Gov. Brown meets with Bakersfield leaders about budget

BAKERSFIELD, Calif. (KBAK/KBFX) Gov. Jerry Brown met with local education and community leaders Tuesday morning as part of a statewide tour to discuss his 2014 state budget proposal.

Brown, who held the meeting at the Bakersfield City School District building, admitted his visit to the lower Central Valley is a rare one, saying he doesn't visit as often as he should.

"Things do sound and feel differently in Bakersfield than they do in Oakland," Brown said. "My idea is to balance the role of the state and the local, so that's what we're doing."

The governor answered questions afterwards regarding a variety of topics affecting the valley, including high-speed rail, the Trust Act and the current drought.

"Yesterday, of course, I met with the water representatives, farmers, water district people, to deal with the drought," he said. "We're going to have to make a lot of adjustments to deal with the issues of water in California."

Brown also said he's not yet ready to declare a state of emergency for the drought.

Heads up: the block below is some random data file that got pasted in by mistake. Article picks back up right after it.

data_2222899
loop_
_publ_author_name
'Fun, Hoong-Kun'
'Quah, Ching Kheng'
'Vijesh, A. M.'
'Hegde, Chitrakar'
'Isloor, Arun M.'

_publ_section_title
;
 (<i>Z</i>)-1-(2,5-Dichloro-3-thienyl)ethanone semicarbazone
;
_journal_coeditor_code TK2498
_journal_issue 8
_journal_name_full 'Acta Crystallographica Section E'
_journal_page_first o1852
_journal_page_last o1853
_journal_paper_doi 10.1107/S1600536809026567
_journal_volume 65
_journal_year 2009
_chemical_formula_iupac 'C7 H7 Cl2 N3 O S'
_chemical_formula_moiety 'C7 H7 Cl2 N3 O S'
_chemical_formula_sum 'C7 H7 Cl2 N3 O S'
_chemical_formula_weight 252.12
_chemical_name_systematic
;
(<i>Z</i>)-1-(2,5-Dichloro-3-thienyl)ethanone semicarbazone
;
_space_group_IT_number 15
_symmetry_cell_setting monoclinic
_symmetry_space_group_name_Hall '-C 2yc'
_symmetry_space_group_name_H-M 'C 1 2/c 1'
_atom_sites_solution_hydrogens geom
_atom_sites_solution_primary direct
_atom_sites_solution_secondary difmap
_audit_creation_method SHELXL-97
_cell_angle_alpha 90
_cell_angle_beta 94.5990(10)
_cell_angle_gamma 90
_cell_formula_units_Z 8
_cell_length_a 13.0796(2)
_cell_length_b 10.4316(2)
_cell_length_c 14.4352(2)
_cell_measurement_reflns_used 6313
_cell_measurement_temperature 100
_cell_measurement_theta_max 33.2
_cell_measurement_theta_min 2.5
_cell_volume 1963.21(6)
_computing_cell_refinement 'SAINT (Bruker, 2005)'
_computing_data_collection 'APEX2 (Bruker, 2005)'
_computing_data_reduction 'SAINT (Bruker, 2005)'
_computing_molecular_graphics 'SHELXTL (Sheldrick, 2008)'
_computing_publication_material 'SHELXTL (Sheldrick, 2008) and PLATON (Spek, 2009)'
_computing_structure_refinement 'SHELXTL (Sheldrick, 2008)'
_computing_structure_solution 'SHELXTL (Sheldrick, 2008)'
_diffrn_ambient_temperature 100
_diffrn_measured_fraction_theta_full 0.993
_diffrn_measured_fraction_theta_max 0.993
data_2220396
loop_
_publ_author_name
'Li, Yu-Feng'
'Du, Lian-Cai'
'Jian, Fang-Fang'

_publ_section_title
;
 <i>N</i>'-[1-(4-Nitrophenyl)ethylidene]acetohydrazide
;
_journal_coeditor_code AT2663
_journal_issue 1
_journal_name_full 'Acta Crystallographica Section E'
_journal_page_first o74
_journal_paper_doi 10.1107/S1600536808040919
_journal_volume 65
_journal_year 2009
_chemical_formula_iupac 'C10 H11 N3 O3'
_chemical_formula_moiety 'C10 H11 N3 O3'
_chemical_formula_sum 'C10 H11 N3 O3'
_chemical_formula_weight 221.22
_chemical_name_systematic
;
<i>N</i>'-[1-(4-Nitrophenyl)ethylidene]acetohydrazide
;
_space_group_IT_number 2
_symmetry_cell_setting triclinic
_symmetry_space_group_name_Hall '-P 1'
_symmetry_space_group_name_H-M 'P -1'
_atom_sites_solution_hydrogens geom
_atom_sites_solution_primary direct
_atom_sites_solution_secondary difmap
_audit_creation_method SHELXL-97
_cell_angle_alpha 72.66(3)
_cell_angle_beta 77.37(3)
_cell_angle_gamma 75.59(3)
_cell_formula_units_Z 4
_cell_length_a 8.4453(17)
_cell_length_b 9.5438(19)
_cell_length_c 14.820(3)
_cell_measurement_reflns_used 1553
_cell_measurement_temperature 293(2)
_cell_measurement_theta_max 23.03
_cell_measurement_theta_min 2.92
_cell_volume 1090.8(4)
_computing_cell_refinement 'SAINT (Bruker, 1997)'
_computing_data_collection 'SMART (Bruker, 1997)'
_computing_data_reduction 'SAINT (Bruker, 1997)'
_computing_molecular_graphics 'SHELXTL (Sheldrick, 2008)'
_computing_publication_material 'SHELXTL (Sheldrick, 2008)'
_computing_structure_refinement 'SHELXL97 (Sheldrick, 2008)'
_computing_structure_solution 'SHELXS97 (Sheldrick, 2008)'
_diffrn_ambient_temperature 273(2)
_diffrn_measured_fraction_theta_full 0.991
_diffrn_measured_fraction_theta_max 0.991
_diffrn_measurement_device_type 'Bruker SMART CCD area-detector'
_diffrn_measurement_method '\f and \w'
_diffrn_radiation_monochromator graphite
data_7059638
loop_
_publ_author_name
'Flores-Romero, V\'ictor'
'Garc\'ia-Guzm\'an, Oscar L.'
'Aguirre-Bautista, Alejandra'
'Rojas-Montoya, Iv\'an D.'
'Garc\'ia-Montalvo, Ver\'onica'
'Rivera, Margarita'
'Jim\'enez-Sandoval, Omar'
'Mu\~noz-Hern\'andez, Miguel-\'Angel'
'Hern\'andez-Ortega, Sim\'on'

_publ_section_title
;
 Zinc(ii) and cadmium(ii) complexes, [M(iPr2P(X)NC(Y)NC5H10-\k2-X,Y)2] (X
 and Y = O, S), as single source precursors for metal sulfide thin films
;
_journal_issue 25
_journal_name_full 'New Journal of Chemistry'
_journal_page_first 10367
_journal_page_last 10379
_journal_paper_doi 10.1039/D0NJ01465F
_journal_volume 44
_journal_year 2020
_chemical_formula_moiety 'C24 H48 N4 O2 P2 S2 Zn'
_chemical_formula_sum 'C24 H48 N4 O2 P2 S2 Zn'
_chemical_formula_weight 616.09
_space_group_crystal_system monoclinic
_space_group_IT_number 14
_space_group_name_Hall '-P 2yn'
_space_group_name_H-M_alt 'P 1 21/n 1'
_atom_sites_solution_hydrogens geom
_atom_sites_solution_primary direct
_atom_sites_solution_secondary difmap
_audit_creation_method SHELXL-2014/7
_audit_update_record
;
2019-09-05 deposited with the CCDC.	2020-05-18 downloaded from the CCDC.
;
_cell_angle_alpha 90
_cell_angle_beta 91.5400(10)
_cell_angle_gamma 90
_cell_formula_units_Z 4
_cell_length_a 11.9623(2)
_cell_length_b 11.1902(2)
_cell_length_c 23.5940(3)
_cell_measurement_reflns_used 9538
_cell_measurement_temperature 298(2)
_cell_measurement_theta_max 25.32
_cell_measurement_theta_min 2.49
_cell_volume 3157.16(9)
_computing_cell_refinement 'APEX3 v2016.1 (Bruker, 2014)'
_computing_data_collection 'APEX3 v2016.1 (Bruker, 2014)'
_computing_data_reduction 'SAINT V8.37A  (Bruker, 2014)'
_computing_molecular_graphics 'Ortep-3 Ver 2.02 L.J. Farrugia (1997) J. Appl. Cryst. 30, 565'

"After I declare it, then what?" Brown asked. "Anything that can be done today, we're doing.

"But at the end of the day, if it doesn't rain, California's in for real trouble. And the governor through a declaration can't make it rain," he added.

Brown also defended his desire to use $250 million worth of cap-and-trade funds to help finance the troubled high-speed rail program.

"I think that high-speed rail is a very important opportunity for California. Many countries in the world have high-speed rail," Brown said. "There's no question it would increase the wealth, the economy and the property values of Bakersfield and all in Kern County, no question about it.

"To be able to get to Los Angeles rapidly will add to the stature and the economic attractiveness of what businesses will locate here. So it means jobs ..."

But, Brown, who hinted about launching a re-election campaign, also said the next five to 10 years look good for California.

"Well, California can be optimistic. We had a deficit of $26.6 billion and now we have a surplus," Brown said. "We never know what the future is, but I feel very confident that California is a progressive state with a very strong economic future."